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What other companies can learn from Apple's provocative pricing strategies.
Alix Stuart, CFO Magazine
November 1, 2011
Go ahead, shop around — you're not going to find a bargain on Apple products. That's because Apple executives keep a tight rein on pricing, allowing for little to no discounting. The $65 billion electronics innovator is so concerned about maintaining prices, in fact, that it has reportedly fought any giveaways that advertise "free" iPads or iPhones. "It's up to us to convince people to maybe spend a little more for a materially better experience of product," said then-COO Tim Cook in a July conference call (Cook became CEO in August when Steve Jobs resigned due to the health problems that lead to his death last month). "And we think that people will do that if the product is great and if it's messaged appropriately."
That doesn't mean Apple never budges on price. The iPod Shuffle has dropped to $49; one version of the iPhone, originally priced at $499 when it debuted in 2007, is now "free" (with a service contract). But unlike most companies, Apple tends to lower prices only on earlier-generation models as new discount-proof versions debut.
"Apple is in a unique situation in that it's constantly innovating and there aren't a lot of next-best alternatives," says Rafi Mohamed, a pricing consultant and the author of The 1% Windfall. That allows the company to "extract all it can from [higher-end] consumers, then move its products down to budget-focused customers" at its own pace.
While few firms can match Apple's record of innovation, quality, and brand loyalty, pricing experts say there are several lessons that both consumer- and business-focused companies can learn from the tech icon.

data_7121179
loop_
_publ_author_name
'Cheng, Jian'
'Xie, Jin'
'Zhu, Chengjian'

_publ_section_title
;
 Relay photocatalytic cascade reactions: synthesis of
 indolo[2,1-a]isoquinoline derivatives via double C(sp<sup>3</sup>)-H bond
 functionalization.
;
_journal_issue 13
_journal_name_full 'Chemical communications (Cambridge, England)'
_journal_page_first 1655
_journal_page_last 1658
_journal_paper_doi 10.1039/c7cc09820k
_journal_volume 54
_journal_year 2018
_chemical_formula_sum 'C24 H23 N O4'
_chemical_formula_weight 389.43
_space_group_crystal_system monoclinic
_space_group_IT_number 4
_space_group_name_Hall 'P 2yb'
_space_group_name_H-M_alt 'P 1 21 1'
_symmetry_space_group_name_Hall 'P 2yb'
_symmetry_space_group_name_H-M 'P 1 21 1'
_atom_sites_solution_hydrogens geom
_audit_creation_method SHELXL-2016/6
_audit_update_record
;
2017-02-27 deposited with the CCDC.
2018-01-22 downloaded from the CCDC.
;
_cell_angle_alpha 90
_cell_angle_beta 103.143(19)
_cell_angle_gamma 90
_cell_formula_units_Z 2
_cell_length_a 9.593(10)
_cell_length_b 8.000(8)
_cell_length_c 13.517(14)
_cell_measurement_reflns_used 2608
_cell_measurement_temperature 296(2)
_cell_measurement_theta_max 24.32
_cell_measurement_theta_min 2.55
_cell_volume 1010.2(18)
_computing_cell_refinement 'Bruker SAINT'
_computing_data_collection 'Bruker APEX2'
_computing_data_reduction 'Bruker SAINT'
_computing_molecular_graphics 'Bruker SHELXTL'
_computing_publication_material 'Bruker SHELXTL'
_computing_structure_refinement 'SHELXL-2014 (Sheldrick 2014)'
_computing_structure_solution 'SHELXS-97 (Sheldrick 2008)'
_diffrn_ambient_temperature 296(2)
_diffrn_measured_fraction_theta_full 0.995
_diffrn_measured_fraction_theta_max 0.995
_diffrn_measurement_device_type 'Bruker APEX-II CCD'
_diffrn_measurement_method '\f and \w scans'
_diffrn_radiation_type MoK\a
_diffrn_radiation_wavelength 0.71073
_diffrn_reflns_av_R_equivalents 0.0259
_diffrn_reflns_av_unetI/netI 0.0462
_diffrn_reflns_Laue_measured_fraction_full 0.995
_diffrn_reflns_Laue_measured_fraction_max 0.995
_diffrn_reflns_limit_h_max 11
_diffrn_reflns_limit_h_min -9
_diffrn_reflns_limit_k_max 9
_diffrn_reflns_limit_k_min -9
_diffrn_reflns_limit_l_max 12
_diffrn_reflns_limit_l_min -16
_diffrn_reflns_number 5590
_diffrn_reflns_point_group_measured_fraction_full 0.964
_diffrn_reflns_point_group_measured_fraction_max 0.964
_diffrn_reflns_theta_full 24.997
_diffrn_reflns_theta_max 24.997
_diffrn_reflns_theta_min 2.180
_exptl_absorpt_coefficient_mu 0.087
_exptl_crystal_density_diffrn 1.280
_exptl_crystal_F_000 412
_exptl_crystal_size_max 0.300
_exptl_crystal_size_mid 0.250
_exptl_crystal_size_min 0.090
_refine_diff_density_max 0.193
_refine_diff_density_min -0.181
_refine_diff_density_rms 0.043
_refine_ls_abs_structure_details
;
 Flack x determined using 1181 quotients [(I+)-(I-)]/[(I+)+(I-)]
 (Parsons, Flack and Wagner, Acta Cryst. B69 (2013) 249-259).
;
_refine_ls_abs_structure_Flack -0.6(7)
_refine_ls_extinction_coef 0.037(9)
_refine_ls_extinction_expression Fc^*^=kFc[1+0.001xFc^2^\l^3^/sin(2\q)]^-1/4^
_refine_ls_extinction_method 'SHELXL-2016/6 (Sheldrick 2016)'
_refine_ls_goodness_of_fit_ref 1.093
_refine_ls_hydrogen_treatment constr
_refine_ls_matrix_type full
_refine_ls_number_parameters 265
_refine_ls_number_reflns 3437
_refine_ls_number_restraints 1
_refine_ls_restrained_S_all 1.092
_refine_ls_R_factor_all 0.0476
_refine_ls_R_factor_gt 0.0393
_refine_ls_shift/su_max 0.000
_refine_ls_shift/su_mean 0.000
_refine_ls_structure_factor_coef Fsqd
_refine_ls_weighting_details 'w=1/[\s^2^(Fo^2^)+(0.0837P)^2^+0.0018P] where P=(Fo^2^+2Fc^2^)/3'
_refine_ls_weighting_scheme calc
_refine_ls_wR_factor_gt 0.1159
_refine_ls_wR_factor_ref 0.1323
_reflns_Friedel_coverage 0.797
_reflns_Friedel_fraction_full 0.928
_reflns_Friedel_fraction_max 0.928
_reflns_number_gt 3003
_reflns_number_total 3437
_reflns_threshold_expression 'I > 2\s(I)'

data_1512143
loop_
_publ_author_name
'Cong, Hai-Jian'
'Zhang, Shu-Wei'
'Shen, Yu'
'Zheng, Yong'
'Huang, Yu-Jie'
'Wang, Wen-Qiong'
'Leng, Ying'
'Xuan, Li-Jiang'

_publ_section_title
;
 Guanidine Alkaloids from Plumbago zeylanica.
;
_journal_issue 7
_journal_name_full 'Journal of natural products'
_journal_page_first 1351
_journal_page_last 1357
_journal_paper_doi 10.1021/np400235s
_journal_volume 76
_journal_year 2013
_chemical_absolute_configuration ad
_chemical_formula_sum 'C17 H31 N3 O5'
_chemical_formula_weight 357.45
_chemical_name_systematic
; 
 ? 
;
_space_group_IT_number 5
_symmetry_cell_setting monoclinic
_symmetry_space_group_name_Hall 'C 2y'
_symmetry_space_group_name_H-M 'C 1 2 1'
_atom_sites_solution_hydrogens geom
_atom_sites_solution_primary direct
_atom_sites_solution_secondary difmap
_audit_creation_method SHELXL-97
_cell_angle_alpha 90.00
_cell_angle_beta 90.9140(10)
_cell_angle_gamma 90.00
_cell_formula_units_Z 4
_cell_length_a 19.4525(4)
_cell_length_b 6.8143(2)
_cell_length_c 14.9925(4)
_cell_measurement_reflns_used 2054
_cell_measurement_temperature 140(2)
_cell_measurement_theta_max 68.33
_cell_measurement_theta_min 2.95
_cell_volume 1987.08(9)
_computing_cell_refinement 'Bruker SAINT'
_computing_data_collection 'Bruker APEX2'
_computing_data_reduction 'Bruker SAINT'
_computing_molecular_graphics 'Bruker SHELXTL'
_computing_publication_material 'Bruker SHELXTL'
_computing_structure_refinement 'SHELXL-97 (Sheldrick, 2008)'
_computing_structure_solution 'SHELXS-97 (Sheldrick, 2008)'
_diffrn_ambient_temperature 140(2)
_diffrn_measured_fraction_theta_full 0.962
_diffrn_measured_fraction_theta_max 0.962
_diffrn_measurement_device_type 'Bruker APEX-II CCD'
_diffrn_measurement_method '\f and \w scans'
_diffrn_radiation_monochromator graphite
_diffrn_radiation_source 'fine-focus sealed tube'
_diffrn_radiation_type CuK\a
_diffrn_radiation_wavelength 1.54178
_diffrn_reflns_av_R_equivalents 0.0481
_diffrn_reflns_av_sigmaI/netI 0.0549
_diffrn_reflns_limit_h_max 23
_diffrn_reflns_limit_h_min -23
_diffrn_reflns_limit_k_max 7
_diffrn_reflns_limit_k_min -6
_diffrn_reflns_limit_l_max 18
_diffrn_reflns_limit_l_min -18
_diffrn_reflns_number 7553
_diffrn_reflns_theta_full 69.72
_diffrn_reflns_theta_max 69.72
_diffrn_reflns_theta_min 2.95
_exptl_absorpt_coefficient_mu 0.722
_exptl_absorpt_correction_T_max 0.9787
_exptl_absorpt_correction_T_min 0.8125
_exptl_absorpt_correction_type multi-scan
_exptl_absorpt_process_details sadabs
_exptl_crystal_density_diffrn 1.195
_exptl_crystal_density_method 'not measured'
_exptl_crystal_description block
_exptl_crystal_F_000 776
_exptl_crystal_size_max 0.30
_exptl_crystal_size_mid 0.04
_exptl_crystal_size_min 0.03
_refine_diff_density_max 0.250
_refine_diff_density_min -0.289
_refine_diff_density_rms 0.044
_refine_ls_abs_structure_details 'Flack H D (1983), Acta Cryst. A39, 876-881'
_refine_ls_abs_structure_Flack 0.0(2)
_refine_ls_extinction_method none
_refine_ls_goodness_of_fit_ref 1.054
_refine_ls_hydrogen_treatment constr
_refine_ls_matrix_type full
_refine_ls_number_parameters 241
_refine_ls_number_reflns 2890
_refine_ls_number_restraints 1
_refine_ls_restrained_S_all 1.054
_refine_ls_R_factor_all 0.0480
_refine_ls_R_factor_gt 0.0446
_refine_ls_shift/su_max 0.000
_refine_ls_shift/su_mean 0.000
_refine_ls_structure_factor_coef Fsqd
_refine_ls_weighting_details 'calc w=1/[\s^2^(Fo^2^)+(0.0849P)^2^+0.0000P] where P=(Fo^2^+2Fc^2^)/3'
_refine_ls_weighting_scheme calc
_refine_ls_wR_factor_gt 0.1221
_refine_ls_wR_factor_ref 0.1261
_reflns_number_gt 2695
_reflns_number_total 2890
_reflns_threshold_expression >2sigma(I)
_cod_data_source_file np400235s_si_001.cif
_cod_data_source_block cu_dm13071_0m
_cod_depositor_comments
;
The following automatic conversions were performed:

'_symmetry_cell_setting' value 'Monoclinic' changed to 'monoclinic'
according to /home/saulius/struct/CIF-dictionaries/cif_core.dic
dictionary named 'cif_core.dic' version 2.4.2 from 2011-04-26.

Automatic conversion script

For one, more companies selling to consumers should copy Apple's tiered pricing model, in which several versions of a product are available at different price points, says Mohamed. "Good/Better/Best is a great pricing strategy, and Apple excels at it," he says. "It's often shocking how many customers will opt for Best." Others will initially opt for low-end products and then pay for incremental upgrades, reaching a total purchase price that would have initially scared them away.
For business-to-business firms, where pricing may not be standard or transparent, the important take-away for CFOs is to segment customers appropriately. "Apple's virtue is being very sophisticated in understanding how its customers make decisions, and that's something that many companies can be good at," says Craig Zawada, senior vice president of pricing excellence at PROS.
Zawada offers the example of an electrical distributor that varied its prices based on how frequently a customer bought from it. "If it were a large company tapping the distributor as a primary supplier, the distributor would give the company low prices to maintain loyalty," says Zawada, but if it were a large customer that bought infrequently, "the distributor would know that the company was buying because its primary supplier didn't have availability, and would charge the company 20% to 30% more."